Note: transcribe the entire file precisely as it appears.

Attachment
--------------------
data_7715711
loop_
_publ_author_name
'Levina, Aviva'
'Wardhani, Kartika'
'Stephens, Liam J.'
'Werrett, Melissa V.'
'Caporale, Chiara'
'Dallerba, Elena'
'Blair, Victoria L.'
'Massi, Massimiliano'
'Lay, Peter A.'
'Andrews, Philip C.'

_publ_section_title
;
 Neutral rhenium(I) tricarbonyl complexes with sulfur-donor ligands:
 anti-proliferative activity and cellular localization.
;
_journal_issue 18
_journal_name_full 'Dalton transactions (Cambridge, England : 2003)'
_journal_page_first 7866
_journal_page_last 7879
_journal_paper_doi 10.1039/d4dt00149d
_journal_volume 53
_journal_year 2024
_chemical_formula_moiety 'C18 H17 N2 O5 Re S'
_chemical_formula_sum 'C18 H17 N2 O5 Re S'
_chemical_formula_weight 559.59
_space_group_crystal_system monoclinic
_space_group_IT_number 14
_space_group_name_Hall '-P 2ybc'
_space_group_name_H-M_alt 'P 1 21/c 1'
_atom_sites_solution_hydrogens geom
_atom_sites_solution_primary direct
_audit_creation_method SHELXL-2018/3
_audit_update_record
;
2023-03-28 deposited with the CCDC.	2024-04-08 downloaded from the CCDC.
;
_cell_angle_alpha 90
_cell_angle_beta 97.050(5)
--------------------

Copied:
data_7715711
loop_
_publ_author_name
'Levina, Aviva'
'Wardhani, Kartika'
'Stephens, Liam J.'
'Werrett, Melissa V.'
'Caporale, Chiara'
'Dallerba, Elena'
'Blair, Victoria L.'
'Massi, Massimiliano'
'Lay, Peter A.'
'Andrews, Philip C.'

_publ_section_title
;
 Neutral rhenium(I) tricarbonyl complexes with sulfur-donor ligands:
 anti-proliferative activity and cellular localization.
;
_journal_issue 18
_journal_name_full 'Dalton transactions (Cambridge, England : 2003)'
_journal_page_first 7866
_journal_page_last 7879
_journal_paper_doi 10.1039/d4dt00149d
_journal_volume 53
_journal_year 2024
_chemical_formula_moiety 'C18 H17 N2 O5 Re S'
_chemical_formula_sum 'C18 H17 N2 O5 Re S'
_chemical_formula_weight 559.59
_space_group_crystal_system monoclinic
_space_group_IT_number 14
_space_group_name_Hall '-P 2ybc'
_space_group_name_H-M_alt 'P 1 21/c 1'
_atom_sites_solution_hydrogens geom
_atom_sites_solution_primary direct
_audit_creation_method SHELXL-2018/3
_audit_update_record
;
2023-03-28 deposited with the CCDC.	2024-04-08 downloaded from the CCDC.
;
_cell_angle_alpha 90
_cell_angle_beta 97.050(5)